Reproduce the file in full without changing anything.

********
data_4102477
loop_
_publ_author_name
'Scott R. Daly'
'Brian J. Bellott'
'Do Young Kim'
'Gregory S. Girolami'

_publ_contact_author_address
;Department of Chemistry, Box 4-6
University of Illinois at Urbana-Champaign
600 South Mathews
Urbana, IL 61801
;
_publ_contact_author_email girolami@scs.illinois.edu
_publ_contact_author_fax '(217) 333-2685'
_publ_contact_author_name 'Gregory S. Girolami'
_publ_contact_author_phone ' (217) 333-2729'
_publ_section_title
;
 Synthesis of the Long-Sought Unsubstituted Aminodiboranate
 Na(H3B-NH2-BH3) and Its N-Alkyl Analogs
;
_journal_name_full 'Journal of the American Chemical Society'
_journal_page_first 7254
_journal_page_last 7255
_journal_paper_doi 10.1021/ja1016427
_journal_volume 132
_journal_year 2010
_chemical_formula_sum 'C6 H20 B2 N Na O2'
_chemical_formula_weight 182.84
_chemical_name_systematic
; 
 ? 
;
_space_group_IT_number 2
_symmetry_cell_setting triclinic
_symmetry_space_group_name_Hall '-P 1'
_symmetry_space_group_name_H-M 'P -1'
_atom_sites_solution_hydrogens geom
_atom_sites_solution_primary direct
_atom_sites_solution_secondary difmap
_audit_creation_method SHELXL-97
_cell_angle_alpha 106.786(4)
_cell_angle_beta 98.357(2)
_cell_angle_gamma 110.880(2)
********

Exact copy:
data_4102477
loop_
_publ_author_name
'Scott R. Daly'
'Brian J. Bellott'
'Do Young Kim'
'Gregory S. Girolami'

_publ_contact_author_address
;Department of Chemistry, Box 4-6
University of Illinois at Urbana-Champaign
600 South Mathews
Urbana, IL 61801
;
_publ_contact_author_email girolami@scs.illinois.edu
_publ_contact_author_fax '(217) 333-2685'
_publ_contact_author_name 'Gregory S. Girolami'
_publ_contact_author_phone ' (217) 333-2729'
_publ_section_title
;
 Synthesis of the Long-Sought Unsubstituted Aminodiboranate
 Na(H3B-NH2-BH3) and Its N-Alkyl Analogs
;
_journal_name_full 'Journal of the American Chemical Society'
_journal_page_first 7254
_journal_page_last 7255
_journal_paper_doi 10.1021/ja1016427
_journal_volume 132
_journal_year 2010
_chemical_formula_sum 'C6 H20 B2 N Na O2'
_chemical_formula_weight 182.84
_chemical_name_systematic
; 
 ? 
;
_space_group_IT_number 2
_symmetry_cell_setting triclinic
_symmetry_space_group_name_Hall '-P 1'
_symmetry_space_group_name_H-M 'P -1'
_atom_sites_solution_hydrogens geom
_atom_sites_solution_primary direct
_atom_sites_solution_secondary difmap
_audit_creation_method SHELXL-97
_cell_angle_alpha 106.786(4)
_cell_angle_beta 98.357(2)
_cell_angle_gamma 110.880(2)